I’ve heard there’s this thing called a “TED moment.” As far as I can tell the phenomenon involves 3 elements (there may be many more):
- sitting in your seat at TED, tears running down your face, hoping no one will notice or think you a total freak,
- some major internal shift compelled by content and the environment that
- precipitates a realization or insight and usually remarkable behavioral shift.
I heard this from a delightful European financial services executive who’d had his moment a few years ago, run crying into the foyer of the theater in the middle of a session, and made a list of actions he took immediately. They involved selling and/or giving away land and much more.
I had my TED moment Tuesday evening watching Balazs Havasi pound on a piano. The more expressed, the wilder he got… the more difficulty I had containing my tears.
I wasn’t sure why. I sat in my seat running through possibilities:
- It’s beautiful, moving to watch someone play so full out. (Yes, I know. I see that frequently in my life, though, thankfully.)
- Maybe I’m still, decades later, mourning the music career I didn’t pursue after years of classical training and performing. (No, that wasn’t it.)
Tears welled up & spilling over, I got still enough to hear myself think. This is what I heard:
From the time I was a very small girl, I fragmented myself. I went to two schools every day: for three hours trained by a Juilliard graduate at one school, then to a gifted school for academics. Two schools, two passions, two sets of friends.
When it came time for Uni I’d chosen not to pursue music because I thought it would require ALL of me, that it would take everything, and I had intellectual hunger I could neither ignore nor neglect. I also had a rich social life. I pursued academics as far as I could: earning a world-class Ph.D. and teaching at the University level for over a decade.
Intellectual hunger sated, I went to work with some of the world’s largest companies. As you can see in the sidebar, that work takes me regularly to 5 continents.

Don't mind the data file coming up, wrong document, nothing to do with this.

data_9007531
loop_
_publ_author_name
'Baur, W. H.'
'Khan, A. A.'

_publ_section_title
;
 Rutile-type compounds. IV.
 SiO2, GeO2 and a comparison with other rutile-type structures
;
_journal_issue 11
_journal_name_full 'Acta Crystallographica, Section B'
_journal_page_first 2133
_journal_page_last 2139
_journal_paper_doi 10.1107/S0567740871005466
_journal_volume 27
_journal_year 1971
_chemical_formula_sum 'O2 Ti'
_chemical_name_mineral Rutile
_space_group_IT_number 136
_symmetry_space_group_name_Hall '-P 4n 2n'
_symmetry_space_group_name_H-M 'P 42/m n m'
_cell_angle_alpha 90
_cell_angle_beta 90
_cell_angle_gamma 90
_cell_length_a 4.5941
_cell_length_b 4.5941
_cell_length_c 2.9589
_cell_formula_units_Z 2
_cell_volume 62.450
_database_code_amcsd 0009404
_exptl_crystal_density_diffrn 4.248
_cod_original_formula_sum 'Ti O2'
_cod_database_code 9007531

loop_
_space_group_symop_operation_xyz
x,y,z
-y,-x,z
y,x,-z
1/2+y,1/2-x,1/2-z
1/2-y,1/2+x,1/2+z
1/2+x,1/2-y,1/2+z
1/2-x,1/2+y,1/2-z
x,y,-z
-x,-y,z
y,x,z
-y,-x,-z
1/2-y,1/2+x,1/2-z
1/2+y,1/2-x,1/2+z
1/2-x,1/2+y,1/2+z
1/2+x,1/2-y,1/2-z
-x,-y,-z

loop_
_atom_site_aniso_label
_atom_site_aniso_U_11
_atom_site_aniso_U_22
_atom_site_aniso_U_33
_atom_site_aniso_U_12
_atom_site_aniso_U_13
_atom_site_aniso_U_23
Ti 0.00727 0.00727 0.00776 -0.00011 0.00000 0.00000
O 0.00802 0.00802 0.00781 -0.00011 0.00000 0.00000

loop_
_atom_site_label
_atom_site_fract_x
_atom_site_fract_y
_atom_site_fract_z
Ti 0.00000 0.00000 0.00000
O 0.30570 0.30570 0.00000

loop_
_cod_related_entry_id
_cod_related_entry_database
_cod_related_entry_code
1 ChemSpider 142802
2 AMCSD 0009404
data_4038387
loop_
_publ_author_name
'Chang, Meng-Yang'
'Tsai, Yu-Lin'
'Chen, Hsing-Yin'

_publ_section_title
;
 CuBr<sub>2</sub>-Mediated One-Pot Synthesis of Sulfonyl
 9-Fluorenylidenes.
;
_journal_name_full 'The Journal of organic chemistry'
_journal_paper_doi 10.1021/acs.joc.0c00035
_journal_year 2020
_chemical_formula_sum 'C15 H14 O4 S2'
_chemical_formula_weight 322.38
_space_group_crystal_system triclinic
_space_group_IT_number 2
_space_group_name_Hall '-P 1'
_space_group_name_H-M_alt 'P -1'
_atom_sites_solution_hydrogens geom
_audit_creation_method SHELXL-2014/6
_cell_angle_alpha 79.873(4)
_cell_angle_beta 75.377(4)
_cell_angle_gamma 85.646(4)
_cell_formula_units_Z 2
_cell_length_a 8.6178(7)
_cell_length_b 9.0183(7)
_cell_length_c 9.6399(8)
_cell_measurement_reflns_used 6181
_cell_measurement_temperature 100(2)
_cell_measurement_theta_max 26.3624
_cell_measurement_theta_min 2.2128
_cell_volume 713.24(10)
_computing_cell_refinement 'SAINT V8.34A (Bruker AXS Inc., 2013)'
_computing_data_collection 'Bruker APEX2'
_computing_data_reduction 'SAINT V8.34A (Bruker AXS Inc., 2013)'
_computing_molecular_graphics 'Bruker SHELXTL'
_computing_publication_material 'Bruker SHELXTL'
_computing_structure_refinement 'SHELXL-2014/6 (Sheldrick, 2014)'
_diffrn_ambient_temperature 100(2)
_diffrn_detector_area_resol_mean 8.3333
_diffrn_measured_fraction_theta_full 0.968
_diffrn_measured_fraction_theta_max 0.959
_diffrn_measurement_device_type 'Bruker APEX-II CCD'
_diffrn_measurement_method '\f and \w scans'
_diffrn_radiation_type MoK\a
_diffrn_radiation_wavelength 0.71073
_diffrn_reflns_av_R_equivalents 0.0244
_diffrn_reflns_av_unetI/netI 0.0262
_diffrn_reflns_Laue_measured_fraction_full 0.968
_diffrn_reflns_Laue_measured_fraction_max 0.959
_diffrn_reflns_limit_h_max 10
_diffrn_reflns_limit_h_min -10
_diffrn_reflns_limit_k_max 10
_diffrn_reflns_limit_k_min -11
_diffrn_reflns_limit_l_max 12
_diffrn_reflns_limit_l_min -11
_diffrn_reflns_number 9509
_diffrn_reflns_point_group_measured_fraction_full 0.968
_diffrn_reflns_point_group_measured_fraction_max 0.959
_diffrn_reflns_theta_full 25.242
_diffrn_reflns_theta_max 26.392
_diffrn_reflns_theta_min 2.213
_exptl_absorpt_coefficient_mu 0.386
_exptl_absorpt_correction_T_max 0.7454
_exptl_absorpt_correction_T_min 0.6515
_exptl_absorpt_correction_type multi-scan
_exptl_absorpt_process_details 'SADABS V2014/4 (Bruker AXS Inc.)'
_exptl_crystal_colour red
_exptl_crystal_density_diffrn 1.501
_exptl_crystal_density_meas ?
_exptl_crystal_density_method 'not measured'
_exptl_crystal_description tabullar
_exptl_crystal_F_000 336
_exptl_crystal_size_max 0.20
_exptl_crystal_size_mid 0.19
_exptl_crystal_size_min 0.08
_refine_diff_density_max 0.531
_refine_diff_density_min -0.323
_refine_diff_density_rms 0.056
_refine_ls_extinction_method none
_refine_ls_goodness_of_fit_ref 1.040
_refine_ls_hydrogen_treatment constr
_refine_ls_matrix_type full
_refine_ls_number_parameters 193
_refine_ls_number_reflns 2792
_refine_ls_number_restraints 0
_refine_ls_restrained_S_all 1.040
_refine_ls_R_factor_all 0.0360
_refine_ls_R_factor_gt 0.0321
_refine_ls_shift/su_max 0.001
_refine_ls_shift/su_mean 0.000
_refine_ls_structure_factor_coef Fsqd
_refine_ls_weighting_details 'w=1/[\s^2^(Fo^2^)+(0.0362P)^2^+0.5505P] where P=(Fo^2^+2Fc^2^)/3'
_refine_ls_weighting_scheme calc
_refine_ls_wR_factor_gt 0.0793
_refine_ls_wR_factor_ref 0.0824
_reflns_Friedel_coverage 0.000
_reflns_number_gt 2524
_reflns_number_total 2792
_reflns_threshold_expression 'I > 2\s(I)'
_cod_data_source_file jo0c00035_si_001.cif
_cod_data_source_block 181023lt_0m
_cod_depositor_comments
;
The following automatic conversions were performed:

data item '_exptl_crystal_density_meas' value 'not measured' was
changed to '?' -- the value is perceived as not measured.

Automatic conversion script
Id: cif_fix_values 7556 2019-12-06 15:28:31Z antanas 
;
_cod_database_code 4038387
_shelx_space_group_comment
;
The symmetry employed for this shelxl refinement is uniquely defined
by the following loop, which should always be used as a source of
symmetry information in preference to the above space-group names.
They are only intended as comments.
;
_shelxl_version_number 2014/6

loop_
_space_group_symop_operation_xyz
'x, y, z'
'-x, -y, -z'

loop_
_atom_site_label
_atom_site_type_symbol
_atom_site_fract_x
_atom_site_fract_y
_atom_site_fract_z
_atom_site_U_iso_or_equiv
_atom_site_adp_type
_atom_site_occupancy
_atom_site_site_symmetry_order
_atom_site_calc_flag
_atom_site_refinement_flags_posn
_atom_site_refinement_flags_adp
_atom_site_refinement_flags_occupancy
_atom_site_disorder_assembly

Then there’s Connect & Act – the non-profit I event I run to bring high caliber young changemakers together from all around the world.
Let me be clear: there is no complaint here. Each of these incarnations has been an adventure, a blessing, a joy.
This is what struck me my very first official day at TED:
For the first time I was sitting in an event that spoke to nearly every part of me:
- the classically trained performing musician; (Danielle de Niese)
- the interdisciplinary Ph.D. bringing economics, political science, sociology & anthropology to bear on mass media usage and regulation; (Rebecca MacKinnon)
- the Professor standing fiercely for freedom of expression training a corps of journalist freedom fighters to go out into the world telling important stories; (Maajid Nawaz)
- the corporate consultant traveling the globe; (Geoffrey West)
- the woman running a non-profit bringing together changemakers from around the world (Julia Bacha)
Until that moment I’d not realized the labor, sacrifice and myriad consequences of the fragmentation I’ve done my whole life. I think I’ll be looking at the consequences (and how to mitigate them) for quite some time.
The tears were overwhelm, peace, shock and comfort at sitting in a theater amid thousands of other people, feeling like I was spoken to in my entirety… like I might be able to express myself fully here and not be too much or too intense. I might even belong, something I’ve not hoped for most of my life.
As an expat, a radical, a high-performing single woman, there are so few places where even contained parts of me fit. This is the first time I’ve ever felt that my whole self might be safe to express; it may even be embraced.
I don’t imagine that’ll be my last TED moment; I’m hoping it’s the first of many. Thank you TED, for the moment, the beauty, for speaking to all of it.
ADDENDUM: What do you think – is the fragmentation a way we make ourselves small, manageable? How often have you felt it implied that a talented, assertive, expressed woman might be, you know, a bit much? It’s not the same for talented men.
Check out these two talks from TED Global 2011:
- Maajid Nawaz: A Culture to Fight Extremism
- Let’s take back the internet! Rebecca MacKinnon on TED.com (ted.com)